Quill Teal-Sullivan, who grew up on Capitol Hill, will take over from influential designers Glenn Withey and Charles Price, who are stepping down after 20 years.
INFLUENTIAL DESIGNERS Glenn Withey and Charles Price have served as curators for the E.B. Dunn Gardens in North Seattle for the past 20 years. Now they are stepping down from the historic Olmsted-designed garden to concentrate on their garden-design business.
“I’ll miss Glenn and Charles’ flair and style very much, plus they’re immense fun to be around,” says Beth Weir, executive director of Dunn Gardens.
Withey and Price, both Seattle natives, will be followed in the job by another local: Quill Teal-Sullivan, who grew up on Capitol Hill, has been appointed director of historic preservation. Teal-Sullivan has worked at a number of public gardens, including Dunn Gardens in 2010-11. She holds a degree in biology, and a graduate degree in public horticulture from Longwood Gardens.
She’s leaving her position as garden manager at Meadowburn Farm, a historic estate in New Jersey, to return to the Northwest.
Rain gardens and frogs
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“An ecosystem is a complex set of processes and living and nonliving factors … from air, soil and water quality, to the happiness of the residents … ” write Zsofia Pasztor and Keri DeTore in their new and timely book. “Design & Build Your Own Rain Gardens for the Pacific Northwest” (Skipstone Press, 2017, $24.95) offers practical ideas on working with nature to protect our waterways. Case studies include rain gardens as good-looking as they are functional, and there’s a list of top plants for Northwest rain gardens as well as plenty of drawings, photos and charts.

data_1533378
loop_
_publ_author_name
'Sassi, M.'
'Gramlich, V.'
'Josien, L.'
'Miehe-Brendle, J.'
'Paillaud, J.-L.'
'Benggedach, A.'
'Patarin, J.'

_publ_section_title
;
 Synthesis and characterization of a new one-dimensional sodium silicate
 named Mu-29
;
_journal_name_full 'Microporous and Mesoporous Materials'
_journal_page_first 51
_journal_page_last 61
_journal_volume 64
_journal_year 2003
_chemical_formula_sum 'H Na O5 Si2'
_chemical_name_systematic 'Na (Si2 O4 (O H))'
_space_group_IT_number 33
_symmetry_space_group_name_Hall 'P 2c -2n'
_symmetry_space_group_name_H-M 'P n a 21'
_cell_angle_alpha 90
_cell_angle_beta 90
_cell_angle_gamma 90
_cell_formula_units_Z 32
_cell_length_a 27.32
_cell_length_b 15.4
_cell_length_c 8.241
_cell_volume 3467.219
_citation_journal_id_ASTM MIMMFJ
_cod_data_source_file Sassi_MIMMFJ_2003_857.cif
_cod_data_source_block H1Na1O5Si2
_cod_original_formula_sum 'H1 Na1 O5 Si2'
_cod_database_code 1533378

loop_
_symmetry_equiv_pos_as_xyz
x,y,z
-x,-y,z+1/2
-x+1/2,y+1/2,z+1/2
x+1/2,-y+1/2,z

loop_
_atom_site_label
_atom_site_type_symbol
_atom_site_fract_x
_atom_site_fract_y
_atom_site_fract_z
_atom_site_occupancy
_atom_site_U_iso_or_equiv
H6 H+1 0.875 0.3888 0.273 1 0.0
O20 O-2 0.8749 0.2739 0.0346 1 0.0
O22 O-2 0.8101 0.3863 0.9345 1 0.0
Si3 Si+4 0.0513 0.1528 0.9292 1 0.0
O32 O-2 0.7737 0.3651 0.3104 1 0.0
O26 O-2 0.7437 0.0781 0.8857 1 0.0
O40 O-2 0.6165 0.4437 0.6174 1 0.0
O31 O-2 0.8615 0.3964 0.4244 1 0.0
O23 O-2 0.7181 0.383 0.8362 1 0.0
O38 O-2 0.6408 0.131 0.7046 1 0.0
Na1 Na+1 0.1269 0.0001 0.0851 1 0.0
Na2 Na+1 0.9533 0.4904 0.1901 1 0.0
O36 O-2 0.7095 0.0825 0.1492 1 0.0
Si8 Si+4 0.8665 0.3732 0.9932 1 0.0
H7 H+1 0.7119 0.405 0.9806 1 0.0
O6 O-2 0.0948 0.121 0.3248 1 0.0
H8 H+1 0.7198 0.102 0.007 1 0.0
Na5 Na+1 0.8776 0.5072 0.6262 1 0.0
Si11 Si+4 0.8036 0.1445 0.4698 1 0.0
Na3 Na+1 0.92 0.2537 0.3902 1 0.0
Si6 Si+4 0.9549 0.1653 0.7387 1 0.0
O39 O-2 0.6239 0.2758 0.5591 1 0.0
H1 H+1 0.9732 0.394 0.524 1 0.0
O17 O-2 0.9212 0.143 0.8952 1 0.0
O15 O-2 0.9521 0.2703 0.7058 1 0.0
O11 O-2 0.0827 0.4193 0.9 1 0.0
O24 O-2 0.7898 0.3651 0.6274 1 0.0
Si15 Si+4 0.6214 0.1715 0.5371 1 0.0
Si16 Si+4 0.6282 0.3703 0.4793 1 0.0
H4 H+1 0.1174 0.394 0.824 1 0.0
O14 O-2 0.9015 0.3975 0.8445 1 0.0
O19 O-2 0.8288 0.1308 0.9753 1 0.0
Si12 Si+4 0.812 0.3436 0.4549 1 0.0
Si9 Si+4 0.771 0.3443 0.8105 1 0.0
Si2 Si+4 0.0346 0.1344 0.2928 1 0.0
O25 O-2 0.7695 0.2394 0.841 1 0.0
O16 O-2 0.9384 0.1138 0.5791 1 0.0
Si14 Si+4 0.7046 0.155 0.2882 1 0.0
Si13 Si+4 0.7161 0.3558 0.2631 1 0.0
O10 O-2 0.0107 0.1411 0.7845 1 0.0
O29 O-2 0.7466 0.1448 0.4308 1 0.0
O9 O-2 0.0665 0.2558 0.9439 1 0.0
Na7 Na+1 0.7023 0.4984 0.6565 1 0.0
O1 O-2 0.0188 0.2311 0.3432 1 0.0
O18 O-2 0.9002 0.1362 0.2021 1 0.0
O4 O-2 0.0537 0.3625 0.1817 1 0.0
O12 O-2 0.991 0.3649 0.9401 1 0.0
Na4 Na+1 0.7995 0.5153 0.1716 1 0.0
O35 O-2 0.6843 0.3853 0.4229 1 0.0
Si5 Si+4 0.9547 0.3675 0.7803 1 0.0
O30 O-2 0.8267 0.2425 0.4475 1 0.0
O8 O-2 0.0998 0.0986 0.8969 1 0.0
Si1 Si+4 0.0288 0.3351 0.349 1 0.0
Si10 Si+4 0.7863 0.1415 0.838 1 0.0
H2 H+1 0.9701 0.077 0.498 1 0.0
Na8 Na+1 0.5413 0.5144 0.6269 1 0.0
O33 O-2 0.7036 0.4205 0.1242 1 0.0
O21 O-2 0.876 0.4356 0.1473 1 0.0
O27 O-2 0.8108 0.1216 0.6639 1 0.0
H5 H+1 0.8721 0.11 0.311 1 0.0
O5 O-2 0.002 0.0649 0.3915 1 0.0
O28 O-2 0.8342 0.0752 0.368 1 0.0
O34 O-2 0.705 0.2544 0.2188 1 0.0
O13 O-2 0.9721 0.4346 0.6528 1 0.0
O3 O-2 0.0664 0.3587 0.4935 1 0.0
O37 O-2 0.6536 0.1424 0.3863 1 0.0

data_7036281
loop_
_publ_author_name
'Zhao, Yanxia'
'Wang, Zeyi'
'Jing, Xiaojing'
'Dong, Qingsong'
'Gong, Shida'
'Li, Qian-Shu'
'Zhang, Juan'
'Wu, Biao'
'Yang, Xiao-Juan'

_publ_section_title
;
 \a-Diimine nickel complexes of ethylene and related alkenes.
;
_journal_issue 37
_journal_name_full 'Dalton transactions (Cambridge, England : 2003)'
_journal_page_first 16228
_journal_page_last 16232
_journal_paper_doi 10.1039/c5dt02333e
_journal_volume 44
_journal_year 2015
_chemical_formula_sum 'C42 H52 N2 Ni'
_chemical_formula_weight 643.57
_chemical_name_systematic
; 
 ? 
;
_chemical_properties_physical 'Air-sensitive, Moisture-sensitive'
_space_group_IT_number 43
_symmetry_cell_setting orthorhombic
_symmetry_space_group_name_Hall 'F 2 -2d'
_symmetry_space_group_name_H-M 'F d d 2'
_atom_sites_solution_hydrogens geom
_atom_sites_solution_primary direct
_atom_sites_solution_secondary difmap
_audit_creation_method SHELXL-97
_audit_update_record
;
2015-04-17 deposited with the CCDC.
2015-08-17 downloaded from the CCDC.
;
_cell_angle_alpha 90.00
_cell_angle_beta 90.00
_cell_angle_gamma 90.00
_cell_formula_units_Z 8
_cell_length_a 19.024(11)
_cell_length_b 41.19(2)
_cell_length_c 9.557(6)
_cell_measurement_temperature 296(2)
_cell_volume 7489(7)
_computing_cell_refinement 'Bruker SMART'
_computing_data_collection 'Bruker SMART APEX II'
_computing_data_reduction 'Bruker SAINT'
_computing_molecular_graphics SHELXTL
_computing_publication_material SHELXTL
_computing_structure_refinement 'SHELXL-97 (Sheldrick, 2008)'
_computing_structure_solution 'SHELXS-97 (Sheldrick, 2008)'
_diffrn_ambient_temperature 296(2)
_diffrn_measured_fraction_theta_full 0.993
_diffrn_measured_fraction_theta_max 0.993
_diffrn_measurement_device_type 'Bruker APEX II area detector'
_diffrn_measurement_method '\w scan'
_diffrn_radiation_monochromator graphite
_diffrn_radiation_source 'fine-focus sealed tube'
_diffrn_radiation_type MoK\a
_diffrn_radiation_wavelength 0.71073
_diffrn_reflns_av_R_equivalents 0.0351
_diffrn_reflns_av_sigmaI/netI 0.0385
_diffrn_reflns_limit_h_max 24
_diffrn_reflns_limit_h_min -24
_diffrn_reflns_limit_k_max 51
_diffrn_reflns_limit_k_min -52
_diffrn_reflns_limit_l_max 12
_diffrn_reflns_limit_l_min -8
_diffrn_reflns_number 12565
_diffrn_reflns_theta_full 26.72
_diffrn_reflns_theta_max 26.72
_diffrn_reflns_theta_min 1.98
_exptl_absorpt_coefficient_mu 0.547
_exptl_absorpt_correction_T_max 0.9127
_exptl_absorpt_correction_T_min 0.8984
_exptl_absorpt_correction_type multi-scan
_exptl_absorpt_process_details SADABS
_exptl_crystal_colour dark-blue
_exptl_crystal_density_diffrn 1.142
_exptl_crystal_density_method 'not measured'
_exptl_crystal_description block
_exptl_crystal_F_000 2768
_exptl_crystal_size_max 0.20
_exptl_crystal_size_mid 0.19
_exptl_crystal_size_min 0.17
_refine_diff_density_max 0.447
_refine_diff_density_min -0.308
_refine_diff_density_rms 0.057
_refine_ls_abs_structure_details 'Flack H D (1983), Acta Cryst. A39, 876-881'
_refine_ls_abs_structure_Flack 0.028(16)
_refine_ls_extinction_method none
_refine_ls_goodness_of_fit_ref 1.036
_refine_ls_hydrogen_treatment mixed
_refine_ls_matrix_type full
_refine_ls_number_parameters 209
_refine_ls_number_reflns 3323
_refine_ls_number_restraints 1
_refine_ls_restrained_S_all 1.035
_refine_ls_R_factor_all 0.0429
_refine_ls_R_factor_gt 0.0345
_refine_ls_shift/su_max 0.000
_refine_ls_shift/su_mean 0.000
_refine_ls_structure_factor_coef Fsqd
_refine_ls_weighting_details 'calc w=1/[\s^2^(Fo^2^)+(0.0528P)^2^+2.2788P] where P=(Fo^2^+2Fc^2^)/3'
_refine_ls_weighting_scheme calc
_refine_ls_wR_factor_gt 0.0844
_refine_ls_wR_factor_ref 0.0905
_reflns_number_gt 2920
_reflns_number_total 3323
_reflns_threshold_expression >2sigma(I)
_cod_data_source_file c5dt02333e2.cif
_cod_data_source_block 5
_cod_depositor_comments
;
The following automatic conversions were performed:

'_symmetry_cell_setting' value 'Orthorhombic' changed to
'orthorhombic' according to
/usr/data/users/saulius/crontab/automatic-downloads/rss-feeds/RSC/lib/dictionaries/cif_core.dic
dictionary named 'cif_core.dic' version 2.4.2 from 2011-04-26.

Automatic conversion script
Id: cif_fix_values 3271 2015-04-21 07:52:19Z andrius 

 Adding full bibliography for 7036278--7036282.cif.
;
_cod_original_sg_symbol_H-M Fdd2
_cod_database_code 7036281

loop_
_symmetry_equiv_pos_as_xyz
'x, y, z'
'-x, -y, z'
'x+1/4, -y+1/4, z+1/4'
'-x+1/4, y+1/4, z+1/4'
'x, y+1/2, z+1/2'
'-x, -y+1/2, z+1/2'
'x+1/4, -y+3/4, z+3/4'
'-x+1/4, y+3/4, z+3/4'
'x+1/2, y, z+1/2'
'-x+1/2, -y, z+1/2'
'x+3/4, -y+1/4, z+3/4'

The book’s big accomplishment is grounding all the details of construction, plants and aesthetics within the bigger picture of environmental concerns. If you want to learn how water percolates through roots and soils, there’s a graphic for that. Yet from climate concerns to amphibians, the authors keep the bigger ecological picture in mind. “Frogs sing if they have suitable habitat. But when no frogs sing, the environment is overdeveloped and too toxic for them … A healthy frog literally symbolizes a healthy ecosystem.”
The vegetable virtuosos at Seattle Urban Farm Company have launched a podcast full of detailed, common-sense advice on how to grow food in our climate. The episodes of “Encyclopedia Botanica” are full of the joy of planting, cultivating, harvesting and cooking your own produce.
Novice and experienced gardeners will benefit from the wide range of seasonal topics, from cover cropping to growing microgreens. Hosted by designer and edible gardening expert Hilary Dahl, “Encyclopedia Botanica” can be accessed through iTunes or at the Seattle Urban Farm Company’s website.
Conifers that change color through the seasons are one of the trends noted in Monrovia Nursery’s recent 2017 report on what’s new and what’s happening in the nursery trade.
These new, smaller conifers are selling out because they’re easy-care, year-round plants well-suited to smaller Northwest gardens. Consider Ember Waves Western Arborvitae (Thuja standishii x T. plicata ‘MonPin’). Its new spring growth comes on sunny yellow, mellows to vivid green in summer and deepens to orange-tipped-in-russet during winter.
The Sea of Gold Juniper (Juniperus x pfitzeriana ‘MonSan’) grows only 3 feet tall, but packs a visual punch with lacy yellow foliage that turns a rich gold in winter.
Plant next to a spreading Icee Blue Juniper (Juniperus horizontalis ‘Monber’), which morphs from cool blue to plum purple in winter, and all that conifer color will get you through until the daffodils bloom in March.